If you had the flu this season, your body may have recovered—but, what about your brain? Until recently, research has been focused on the devastating--and sometimes deadly--effects of influenza on individuals with compromised immune systems, chronic illnesses, the very young and the very old. However, results published in the Journal of Neuroscience detailing the findings of a recent mouse study headed by biologist Martin Korte and his colleagues from Germany’s Technische Universität Braunschweig indicated that the flu can actually cause surprisingly negative and long-lasting effects on the brain.
In its February article on the subject, ScienceDaily’s website summarized Korte’s research: “Female mice infected with two different strains of the flu exhibit changes to the structure and function of the hippocampus that persist for one month after infection.”
While the flu is recognized as a respiratory disease, connections to neurological indicators had been made in the past, but its lasting influence on the brain had not yet been examined.
In her February article for the online edition of Newsweek, science writer Kate Sheridan explained Korte’s experiment. “For this study, mice were infected with a strain of the flu and put in something called a Morris water maze,” she wrote. “Each time the mice go into the maze, they swim around until they touch the platform.”
Following such cues as colored markers and letters in the water, Korte surmised that it would only take the mice a few swim attempts to successfully remember the location of the platform, “unless they have memory problems [resulting from influenza]”.
Over a six-month period, “mice infected with the flu went through this test four times . . . and for at least two months, they took far longer than expected to find the platform,” Sheridan wrote of Korte’s experiment. “The test was done at 30, 60, 90 and 120 days after infection.”
Korte was able to confirm that based on the performances of the infected mice, they had completely recovered their brain functions after 120 days. And while the good news is that they do recoup their cognitive capabilities, Korte pointed out that “one has to keep in mind that 120 days for the lifespan of a mouse would be equivalent to many years in humans.” Thus, recovering mental health and acuity in humans may actually require a much longer period of time.
Korte reasoned that brain inflammation is the likely cause of the maze difficulties. “This change may be happening because the brain’s version of an immune system continues to be triggered long after the sniffles subside,” Sheridan added. The inflammation results from the responses of two types of cells in the brain—the astrocytes and microglia, she explained.
“The inflammatory response in the brain holds on much longer than the actual virus is around,” Korte said.
Although this may not be the first research into how infections affect the brain, it does underline the importance of further investigation. “We would like to know if we protect the mice with the same antidotes we are using [like Tamiflu] if they are also protected from the neurological effects,” Sheridan quoted Korte.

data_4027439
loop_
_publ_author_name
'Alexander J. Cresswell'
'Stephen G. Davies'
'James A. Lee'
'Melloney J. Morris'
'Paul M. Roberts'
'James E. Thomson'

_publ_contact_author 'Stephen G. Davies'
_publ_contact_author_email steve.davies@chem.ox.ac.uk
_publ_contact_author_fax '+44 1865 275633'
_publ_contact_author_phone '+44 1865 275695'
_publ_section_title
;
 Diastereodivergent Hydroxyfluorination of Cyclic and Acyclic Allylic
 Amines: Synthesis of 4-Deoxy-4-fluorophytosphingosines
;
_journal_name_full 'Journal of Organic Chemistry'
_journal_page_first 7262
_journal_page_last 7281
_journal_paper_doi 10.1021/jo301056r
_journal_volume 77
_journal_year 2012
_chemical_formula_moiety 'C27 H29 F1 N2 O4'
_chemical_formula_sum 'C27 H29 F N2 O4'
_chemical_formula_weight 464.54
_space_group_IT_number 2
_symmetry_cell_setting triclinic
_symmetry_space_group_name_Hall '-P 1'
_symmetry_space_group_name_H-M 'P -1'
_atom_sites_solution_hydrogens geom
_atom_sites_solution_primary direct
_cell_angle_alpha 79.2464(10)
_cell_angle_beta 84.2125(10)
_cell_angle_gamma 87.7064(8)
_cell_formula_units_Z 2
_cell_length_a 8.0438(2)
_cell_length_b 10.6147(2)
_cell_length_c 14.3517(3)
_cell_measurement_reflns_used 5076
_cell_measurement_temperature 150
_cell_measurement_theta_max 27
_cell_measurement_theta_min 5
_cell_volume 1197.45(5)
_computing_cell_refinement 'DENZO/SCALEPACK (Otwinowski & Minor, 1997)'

Sheridan interviewed Richard Smeyne, a neuroscientist at Philadelphia’s Thomas Jefferson University for his opinion of Korte’s findings. “Smeyne said he was particularly concerned by the effects of the H3N2 virus, given that it is a virus strain we see often in humans,” she wrote.
According to Smeyne, further studies are already taking place. “In animal studies . . . mice that were vaccinated against the flu didn’t have this kind of immune response in their brains if they did get the virus,” he explained. “That might mean that getting a flu shot might be even more important than we realize.”
In a 2014 article for the U.S. National Library of Medicine National Institutes of Health, scientist Steven S. Coughlin, Ph.D. wrote about similar investigations into the link between mental wellness and the flu.
Like Korte, Coughlin recognized that while “accounts of mental health and infectious diseases date to antiquity . . . scientific appreciation for the many complex linkages between common anxiety and mood disorders and viral infectious diseases has rapidly expanded only in recent decades.”
Furthermore, Coughlin explained that the studies summarized in his review “indicate that there are important linkages between anxiety and depression and viral diseases such as influenza A (H1N1) and other influenza viruses.” And his conclusion, four years ahead of Korte’s investigations, is no less similar. “Additional studies are needed to further clarify the . . . interactions between mental health and communicable diseases,” he wrote, “in order to assist patients and further prevention and control efforts.”
Coughlin, S.S., Ph.D., (September 26, 2014). National Center for Biotechnology Information, U.S. National Library of Medicine. Anxiety and Depression: Linkages with Viral Diseases. https://www.ncbi.nlm.nih.gov/pmc/articles/PMC4175921/
Hosseini, S., Wilk, E., Michaelsen-Preusse, K., Gerhauser, I., Baumgärtner, W., Robert Geffers, R., Schughart, K., & Korte, M., (February 27, 2018). JNeurosci., The Journal of Neuroscience. Long-term neuroinflammation induced by influenza A virus infection and the impact on hippocampal neuron morphology and function. http://www.jneurosci.org/content/early/2018/02/28/JNEUROSCI.1740-17.2018
ScienceDaily.com. (February 26, 2018). Flu may impact brain health. https://www.sciencedaily.com/releases/2018/02/180226131447.htm
Sheridan, K., (February 27, 2018). Newsweek. Does the flue affect your mind? Bad memory and brain changes could result after the viral infection. http://www.newsweek.com/does-flu-affect-your-mind-bad-memory-and-brain-changes-could-result-after-821097